There is a libertarian side of me that finds daylight savings time unsettling: the government literally changing the time of day, under the Orwellian guise of “saving daylight.” Sure, I like seeing the sun in the sky after dinner, but, “savings?” They’re just returning the extra hour that was slipped under our pillows back in October, for no apparent reason other than to drive home from work in the dark. So what’s the deal Big Brother? Well, it turns out that this mandatory biannual ritual could just as easily be converted into permanent daylight at dinner time, if we could just get Congress to focus.
The US Constitution grants Congress the power over states to “fix the standards of weights and measures.” Daylight Savings Time (DST) was first implemented by the federal government during World War I to conserve fuel and power by extending the hours of daylight to the end of the day. Around this time, Congress saw fit to enact the first national statute governing time zones, with the Standard Time Act of 1918. After the war, DST was abolished at the federal level and left up to the individual states to decide if they wished to continue the practice.
Then in 1966 Congress passed the Uniform Time Act, to “promote the adoption and observance of uniform time within the standard time zones” prescribed by the Standard Time Act of 1918. Oddly enough, the federal statute allows a state to exempt itself from turning back the clocks in the spring, but implicitly prohibits the permanent observation of DST. In other words, you can stay dark all year, but you can’t stay light. What a fun bunch we have on Capital Hill.
At the state level, according to the National Conference of State Legislatures www.ncsl.org, “State legislatures continue to grapple with the vexing and multifaceted state policy questions regarding the biannual changing of the clocks.”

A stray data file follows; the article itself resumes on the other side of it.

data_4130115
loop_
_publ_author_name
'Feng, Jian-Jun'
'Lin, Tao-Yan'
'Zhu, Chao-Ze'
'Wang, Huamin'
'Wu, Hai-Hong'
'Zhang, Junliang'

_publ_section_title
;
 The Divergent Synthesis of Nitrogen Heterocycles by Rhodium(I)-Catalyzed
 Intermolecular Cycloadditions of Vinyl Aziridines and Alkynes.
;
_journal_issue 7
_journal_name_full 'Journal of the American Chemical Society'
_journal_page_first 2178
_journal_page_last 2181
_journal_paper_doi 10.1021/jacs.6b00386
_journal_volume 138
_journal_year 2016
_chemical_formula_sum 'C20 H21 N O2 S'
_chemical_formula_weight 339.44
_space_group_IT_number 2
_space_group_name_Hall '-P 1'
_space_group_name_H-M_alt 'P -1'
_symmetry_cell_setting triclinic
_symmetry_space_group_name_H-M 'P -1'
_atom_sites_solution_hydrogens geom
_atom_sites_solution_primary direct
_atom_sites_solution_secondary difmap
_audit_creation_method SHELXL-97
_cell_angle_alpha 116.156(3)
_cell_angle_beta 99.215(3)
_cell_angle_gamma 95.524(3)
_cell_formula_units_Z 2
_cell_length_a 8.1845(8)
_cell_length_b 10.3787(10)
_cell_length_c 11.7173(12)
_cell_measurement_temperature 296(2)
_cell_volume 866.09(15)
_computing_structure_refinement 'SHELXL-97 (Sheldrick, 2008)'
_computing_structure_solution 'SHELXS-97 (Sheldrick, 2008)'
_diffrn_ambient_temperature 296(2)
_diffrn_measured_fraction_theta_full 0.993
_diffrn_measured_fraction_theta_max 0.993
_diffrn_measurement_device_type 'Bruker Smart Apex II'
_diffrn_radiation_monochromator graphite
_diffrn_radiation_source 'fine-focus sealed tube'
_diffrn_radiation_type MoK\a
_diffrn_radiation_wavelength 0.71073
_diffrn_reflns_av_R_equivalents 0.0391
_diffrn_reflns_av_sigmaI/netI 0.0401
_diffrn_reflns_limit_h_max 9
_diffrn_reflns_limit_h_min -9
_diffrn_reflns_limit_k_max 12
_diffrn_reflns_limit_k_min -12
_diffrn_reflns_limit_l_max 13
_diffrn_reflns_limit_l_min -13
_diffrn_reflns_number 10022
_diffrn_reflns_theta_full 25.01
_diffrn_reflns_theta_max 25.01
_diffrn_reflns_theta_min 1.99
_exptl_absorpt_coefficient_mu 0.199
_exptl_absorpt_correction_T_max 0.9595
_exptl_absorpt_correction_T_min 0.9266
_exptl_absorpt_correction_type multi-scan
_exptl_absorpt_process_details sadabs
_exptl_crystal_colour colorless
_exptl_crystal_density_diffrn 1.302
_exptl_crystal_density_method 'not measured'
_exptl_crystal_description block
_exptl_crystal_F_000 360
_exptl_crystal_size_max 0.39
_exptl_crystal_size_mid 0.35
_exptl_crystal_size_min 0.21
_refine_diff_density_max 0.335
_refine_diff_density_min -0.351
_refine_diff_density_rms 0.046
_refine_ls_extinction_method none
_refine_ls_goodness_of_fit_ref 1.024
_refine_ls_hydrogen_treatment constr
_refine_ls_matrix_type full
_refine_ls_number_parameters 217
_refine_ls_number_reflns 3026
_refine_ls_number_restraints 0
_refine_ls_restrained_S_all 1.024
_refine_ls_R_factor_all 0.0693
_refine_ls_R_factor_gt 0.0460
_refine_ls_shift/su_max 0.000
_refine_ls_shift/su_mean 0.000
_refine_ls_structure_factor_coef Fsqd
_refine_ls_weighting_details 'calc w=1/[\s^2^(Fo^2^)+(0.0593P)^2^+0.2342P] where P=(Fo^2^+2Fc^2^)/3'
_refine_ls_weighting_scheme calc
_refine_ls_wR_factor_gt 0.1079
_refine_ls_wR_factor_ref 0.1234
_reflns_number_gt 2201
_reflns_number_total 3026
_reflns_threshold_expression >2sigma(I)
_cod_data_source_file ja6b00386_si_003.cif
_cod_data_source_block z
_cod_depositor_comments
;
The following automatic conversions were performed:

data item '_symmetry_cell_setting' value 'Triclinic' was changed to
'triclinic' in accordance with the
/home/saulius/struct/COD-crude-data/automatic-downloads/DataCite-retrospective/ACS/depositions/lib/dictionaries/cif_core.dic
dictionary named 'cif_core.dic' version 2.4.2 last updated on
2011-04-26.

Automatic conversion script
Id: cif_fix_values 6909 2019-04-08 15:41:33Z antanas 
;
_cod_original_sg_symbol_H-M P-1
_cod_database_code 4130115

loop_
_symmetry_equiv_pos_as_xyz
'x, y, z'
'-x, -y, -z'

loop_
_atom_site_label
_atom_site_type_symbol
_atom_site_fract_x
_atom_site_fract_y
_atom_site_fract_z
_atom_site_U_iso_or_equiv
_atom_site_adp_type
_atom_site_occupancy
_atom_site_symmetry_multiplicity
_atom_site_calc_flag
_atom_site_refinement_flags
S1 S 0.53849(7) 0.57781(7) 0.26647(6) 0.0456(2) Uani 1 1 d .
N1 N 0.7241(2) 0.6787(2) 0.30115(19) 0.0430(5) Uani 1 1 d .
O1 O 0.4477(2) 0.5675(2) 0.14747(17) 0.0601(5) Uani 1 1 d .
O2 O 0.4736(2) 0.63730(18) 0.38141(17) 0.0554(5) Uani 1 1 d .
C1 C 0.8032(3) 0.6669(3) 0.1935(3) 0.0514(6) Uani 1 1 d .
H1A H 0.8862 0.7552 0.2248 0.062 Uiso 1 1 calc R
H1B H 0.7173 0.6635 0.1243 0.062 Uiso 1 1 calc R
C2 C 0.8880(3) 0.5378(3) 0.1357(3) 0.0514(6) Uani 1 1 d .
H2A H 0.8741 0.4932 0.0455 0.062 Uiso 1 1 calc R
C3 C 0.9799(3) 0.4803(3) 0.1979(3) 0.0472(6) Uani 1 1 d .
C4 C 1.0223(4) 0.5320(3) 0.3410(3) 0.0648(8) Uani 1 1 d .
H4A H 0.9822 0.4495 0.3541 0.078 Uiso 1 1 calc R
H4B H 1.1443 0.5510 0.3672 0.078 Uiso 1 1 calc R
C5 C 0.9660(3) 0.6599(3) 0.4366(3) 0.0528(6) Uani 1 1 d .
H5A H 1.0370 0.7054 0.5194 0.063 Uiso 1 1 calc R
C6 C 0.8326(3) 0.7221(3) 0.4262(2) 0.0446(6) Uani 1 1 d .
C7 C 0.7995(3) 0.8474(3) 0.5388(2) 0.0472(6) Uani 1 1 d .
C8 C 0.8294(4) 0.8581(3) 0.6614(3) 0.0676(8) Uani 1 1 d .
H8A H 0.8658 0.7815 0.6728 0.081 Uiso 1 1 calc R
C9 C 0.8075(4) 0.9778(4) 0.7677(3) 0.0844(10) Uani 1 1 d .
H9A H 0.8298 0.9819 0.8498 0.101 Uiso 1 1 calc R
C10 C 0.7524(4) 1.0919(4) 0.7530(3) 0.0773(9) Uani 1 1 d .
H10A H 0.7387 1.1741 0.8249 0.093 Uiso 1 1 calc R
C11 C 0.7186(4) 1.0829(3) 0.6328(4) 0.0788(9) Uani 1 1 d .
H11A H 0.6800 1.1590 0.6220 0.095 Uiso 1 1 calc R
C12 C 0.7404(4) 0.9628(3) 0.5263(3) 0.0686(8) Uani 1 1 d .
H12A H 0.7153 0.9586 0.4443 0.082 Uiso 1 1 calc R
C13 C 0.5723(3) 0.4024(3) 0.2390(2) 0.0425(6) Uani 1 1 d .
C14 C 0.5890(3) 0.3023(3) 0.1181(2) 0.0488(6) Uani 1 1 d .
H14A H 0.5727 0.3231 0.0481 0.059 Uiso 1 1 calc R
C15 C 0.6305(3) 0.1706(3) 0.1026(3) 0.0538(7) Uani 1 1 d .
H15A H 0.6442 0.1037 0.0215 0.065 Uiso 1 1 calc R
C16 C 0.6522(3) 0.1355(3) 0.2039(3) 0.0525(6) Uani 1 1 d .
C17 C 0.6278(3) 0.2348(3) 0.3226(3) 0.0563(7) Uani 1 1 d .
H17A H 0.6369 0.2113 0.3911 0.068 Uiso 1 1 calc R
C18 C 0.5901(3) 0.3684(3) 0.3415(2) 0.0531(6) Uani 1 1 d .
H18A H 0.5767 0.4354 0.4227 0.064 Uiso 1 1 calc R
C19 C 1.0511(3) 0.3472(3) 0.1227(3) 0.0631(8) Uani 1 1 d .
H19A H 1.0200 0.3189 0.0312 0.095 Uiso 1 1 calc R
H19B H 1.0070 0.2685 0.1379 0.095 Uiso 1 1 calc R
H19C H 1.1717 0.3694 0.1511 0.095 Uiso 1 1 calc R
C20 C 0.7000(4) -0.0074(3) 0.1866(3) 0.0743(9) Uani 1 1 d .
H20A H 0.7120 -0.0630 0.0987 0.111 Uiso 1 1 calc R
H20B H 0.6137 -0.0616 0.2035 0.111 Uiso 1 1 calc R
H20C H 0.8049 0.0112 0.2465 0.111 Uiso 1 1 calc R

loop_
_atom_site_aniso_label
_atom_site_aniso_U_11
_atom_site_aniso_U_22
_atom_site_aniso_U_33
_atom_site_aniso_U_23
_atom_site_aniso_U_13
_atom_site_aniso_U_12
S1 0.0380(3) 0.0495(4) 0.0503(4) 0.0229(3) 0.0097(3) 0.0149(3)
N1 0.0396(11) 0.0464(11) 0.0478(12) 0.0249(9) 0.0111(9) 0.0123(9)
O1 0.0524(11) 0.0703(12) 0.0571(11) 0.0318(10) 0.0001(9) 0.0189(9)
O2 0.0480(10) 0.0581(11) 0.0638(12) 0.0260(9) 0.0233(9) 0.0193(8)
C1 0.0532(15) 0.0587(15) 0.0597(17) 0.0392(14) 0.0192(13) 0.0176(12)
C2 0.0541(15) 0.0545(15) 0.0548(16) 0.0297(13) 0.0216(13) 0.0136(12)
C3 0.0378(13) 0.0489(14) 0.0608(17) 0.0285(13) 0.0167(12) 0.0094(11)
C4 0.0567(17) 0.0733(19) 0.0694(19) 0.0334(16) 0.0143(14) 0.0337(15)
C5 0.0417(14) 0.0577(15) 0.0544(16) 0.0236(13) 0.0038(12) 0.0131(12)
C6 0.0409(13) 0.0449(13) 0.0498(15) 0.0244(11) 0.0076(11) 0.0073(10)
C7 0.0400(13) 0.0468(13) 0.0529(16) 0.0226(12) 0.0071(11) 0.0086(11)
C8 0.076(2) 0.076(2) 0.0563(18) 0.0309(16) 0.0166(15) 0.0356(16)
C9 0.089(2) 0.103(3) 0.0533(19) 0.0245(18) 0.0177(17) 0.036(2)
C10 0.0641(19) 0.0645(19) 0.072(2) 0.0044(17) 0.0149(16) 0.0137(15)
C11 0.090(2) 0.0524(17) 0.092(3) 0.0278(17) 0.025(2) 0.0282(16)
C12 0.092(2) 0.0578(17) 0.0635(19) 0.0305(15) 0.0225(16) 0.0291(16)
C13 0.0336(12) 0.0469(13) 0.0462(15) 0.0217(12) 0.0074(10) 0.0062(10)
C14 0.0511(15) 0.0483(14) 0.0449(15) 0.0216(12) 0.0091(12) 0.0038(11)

The trend nationally favors permanent DST. The Bureau of Transportation Statistics reports that 29 states have introduced legislation favoring year-round daylight savings time. According to the NCSL, at least 15 states have already passed laws implementing permanent DST, which are subject to take effect “if Congress were to allow such a change.”
As recently as 2019, a bill was introduced in Congress known as “The Daylight Act” (H.R. 1601, 116th Congress), which would have permitted states to decide whether and how to make changes to Daylight savings time. Like many other good ideas, this bill expired with the 116th session.
So if Congress can find the wherewithal to give it the nod, states can be permitted to adopt daylight savings permanently. The NCSL reports that 32 states considered laws favoring permanent DST in 2020. With all the handwringing over the political hot buttons of the day, and the polarization that goes with it, perhaps we can bring the left and the right together on the race/class/gender/neutral, non-partisan question of what time the sun should rise and set.
Maybe we can all agree on that.